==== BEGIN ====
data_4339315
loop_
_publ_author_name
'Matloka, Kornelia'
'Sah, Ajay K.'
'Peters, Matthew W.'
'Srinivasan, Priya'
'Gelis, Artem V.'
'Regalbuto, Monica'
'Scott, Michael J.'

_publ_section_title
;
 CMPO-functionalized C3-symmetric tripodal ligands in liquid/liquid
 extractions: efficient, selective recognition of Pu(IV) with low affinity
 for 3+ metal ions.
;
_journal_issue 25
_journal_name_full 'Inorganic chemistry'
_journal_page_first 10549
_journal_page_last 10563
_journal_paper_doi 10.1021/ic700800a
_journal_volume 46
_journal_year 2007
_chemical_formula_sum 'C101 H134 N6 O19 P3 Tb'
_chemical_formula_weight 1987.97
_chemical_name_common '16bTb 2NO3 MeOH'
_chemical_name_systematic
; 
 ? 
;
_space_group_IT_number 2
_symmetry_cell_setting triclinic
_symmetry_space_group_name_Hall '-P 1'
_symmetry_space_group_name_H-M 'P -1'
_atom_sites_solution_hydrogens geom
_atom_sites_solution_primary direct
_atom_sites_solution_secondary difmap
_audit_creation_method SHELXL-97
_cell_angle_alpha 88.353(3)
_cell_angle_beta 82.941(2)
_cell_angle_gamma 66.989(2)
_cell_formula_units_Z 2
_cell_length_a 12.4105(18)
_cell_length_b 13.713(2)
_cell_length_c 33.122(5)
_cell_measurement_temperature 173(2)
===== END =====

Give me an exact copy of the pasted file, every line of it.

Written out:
data_4339315
loop_
_publ_author_name
'Matloka, Kornelia'
'Sah, Ajay K.'
'Peters, Matthew W.'
'Srinivasan, Priya'
'Gelis, Artem V.'
'Regalbuto, Monica'
'Scott, Michael J.'

_publ_section_title
;
 CMPO-functionalized C3-symmetric tripodal ligands in liquid/liquid
 extractions: efficient, selective recognition of Pu(IV) with low affinity
 for 3+ metal ions.
;
_journal_issue 25
_journal_name_full 'Inorganic chemistry'
_journal_page_first 10549
_journal_page_last 10563
_journal_paper_doi 10.1021/ic700800a
_journal_volume 46
_journal_year 2007
_chemical_formula_sum 'C101 H134 N6 O19 P3 Tb'
_chemical_formula_weight 1987.97
_chemical_name_common '16bTb 2NO3 MeOH'
_chemical_name_systematic
; 
 ? 
;
_space_group_IT_number 2
_symmetry_cell_setting triclinic
_symmetry_space_group_name_Hall '-P 1'
_symmetry_space_group_name_H-M 'P -1'
_atom_sites_solution_hydrogens geom
_atom_sites_solution_primary direct
_atom_sites_solution_secondary difmap
_audit_creation_method SHELXL-97
_cell_angle_alpha 88.353(3)
_cell_angle_beta 82.941(2)
_cell_angle_gamma 66.989(2)
_cell_formula_units_Z 2
_cell_length_a 12.4105(18)
_cell_length_b 13.713(2)
_cell_length_c 33.122(5)
_cell_measurement_temperature 173(2)